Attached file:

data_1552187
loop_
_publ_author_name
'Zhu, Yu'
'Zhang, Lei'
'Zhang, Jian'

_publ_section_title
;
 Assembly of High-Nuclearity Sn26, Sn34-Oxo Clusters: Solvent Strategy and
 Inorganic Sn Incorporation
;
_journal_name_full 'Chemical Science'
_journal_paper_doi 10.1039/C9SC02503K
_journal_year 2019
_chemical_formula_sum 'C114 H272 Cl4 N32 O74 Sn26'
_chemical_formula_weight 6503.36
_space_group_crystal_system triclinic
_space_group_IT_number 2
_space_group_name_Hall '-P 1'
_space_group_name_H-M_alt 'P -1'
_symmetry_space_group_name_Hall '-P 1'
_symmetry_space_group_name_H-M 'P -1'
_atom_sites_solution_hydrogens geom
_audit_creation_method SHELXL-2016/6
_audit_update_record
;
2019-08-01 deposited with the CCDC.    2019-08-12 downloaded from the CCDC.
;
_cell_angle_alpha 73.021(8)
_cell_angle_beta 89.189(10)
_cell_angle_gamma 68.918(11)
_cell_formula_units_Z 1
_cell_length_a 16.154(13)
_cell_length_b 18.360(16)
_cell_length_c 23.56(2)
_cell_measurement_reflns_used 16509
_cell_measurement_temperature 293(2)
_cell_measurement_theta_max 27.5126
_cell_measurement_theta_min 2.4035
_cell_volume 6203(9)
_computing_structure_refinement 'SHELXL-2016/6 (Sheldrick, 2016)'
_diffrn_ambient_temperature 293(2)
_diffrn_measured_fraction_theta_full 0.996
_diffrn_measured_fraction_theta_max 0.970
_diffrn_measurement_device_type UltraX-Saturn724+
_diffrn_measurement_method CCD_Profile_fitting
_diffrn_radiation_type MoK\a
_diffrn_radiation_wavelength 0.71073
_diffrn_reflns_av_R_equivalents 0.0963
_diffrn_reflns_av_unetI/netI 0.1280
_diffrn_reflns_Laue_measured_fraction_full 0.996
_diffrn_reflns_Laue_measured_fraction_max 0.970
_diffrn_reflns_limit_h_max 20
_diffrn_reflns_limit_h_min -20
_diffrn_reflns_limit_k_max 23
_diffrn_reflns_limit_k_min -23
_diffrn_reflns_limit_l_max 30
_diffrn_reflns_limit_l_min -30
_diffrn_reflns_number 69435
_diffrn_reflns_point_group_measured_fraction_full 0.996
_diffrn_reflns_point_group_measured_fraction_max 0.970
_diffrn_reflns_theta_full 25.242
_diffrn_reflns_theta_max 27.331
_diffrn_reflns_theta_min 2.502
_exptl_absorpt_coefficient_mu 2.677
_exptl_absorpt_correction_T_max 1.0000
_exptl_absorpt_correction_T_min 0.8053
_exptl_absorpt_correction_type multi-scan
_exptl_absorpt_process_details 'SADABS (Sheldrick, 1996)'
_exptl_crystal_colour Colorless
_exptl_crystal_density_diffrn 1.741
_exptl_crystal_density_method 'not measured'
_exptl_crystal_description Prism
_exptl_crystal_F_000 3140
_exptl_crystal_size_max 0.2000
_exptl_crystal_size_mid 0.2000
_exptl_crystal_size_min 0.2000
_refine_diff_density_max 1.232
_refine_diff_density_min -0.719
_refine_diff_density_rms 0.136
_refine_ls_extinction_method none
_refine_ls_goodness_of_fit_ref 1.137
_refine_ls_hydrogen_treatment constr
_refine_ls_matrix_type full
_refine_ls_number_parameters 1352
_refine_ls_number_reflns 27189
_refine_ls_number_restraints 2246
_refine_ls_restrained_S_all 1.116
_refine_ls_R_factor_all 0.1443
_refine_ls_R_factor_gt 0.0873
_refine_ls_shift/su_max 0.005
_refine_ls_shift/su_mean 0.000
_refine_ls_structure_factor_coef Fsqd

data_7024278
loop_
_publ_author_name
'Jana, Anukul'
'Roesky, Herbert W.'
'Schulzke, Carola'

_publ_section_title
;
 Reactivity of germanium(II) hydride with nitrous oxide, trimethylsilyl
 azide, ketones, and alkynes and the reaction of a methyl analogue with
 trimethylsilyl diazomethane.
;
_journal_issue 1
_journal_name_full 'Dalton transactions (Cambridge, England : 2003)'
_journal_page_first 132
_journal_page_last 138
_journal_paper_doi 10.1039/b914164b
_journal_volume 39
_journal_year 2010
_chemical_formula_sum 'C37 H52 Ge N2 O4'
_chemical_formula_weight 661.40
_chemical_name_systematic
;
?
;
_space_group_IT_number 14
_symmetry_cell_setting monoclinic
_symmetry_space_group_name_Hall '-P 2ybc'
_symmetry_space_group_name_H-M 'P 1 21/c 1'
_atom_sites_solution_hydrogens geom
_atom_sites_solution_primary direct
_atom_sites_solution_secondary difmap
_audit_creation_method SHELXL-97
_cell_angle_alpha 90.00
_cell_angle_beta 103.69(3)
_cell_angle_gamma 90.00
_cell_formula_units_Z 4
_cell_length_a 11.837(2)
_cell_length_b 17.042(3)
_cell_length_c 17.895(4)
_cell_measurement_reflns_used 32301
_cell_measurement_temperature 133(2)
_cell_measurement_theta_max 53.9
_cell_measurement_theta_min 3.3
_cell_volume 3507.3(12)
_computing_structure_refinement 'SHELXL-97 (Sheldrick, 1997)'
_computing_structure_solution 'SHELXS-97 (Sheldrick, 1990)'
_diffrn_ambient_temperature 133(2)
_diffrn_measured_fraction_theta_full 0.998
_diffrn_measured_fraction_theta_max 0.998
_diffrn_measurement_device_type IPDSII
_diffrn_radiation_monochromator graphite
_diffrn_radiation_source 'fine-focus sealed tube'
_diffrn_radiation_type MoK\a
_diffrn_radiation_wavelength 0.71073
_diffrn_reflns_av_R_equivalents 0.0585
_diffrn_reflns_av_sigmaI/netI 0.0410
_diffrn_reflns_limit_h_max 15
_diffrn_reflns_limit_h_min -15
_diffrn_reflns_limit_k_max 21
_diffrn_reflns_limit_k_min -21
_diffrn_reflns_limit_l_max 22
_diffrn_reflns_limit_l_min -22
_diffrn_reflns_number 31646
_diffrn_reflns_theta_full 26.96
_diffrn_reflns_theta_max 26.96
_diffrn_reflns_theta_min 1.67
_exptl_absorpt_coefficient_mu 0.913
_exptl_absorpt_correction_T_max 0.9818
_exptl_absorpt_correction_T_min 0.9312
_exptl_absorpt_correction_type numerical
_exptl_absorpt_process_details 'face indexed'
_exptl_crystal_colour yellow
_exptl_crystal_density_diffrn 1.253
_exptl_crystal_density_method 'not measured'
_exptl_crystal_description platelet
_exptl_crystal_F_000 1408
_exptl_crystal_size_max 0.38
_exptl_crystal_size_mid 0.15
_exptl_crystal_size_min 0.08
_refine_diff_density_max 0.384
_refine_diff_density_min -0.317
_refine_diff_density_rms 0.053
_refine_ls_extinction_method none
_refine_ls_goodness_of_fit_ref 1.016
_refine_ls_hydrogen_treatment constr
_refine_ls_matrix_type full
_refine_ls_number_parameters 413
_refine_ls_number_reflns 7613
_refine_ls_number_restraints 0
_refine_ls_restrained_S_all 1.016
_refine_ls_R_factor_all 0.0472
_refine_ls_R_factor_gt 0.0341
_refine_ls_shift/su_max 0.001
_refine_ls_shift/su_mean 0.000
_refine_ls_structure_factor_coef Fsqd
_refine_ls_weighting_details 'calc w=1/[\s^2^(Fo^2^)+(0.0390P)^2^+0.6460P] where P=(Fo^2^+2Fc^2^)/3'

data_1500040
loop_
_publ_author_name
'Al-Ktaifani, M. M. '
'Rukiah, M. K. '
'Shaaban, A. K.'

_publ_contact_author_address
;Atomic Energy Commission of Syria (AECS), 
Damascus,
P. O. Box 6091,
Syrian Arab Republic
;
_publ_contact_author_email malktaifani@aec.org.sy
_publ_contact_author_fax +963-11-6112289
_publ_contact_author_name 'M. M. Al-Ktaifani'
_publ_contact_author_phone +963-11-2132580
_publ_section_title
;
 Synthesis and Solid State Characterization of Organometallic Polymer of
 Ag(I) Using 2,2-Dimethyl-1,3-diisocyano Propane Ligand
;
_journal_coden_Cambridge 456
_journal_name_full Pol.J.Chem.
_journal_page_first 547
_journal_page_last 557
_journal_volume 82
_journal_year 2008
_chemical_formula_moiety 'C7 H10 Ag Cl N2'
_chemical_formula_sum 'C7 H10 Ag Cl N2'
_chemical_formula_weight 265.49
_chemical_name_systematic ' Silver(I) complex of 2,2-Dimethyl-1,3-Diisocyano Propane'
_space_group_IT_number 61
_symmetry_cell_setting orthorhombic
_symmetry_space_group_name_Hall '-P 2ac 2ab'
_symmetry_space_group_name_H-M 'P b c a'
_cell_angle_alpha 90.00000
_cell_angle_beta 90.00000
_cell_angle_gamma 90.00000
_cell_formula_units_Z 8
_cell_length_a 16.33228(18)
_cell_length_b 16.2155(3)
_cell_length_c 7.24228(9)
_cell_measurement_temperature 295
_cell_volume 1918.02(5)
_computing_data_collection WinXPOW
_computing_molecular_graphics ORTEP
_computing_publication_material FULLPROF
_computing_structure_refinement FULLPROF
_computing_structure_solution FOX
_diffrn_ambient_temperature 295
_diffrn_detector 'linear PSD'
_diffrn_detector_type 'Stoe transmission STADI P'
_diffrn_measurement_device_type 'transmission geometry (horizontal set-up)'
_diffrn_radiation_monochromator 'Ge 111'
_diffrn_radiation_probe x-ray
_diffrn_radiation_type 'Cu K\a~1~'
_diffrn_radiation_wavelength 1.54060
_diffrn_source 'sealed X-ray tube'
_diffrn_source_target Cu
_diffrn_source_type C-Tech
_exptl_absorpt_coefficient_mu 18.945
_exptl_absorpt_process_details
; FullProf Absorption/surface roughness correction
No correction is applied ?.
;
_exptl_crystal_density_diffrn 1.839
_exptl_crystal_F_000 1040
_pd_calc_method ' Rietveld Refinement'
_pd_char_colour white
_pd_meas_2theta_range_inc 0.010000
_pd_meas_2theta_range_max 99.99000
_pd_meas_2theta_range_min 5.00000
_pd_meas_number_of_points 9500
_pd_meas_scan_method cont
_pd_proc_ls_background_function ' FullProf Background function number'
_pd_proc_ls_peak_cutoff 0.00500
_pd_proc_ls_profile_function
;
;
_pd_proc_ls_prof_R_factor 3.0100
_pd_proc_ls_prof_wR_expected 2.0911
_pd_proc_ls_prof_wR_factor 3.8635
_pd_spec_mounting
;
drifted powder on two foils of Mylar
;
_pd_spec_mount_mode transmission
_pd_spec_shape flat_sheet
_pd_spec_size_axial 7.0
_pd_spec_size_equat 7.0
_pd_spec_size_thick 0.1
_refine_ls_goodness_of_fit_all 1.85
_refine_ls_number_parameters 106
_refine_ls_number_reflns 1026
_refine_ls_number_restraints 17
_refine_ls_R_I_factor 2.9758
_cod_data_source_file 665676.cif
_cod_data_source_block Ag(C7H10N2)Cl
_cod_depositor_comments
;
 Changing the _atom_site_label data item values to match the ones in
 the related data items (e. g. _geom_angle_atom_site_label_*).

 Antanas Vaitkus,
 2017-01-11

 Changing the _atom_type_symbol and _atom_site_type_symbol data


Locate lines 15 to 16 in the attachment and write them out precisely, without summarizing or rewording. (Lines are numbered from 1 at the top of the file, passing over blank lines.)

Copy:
_chemical_formula_sum 'C114 H272 Cl4 N32 O74 Sn26'
_chemical_formula_weight 6503.36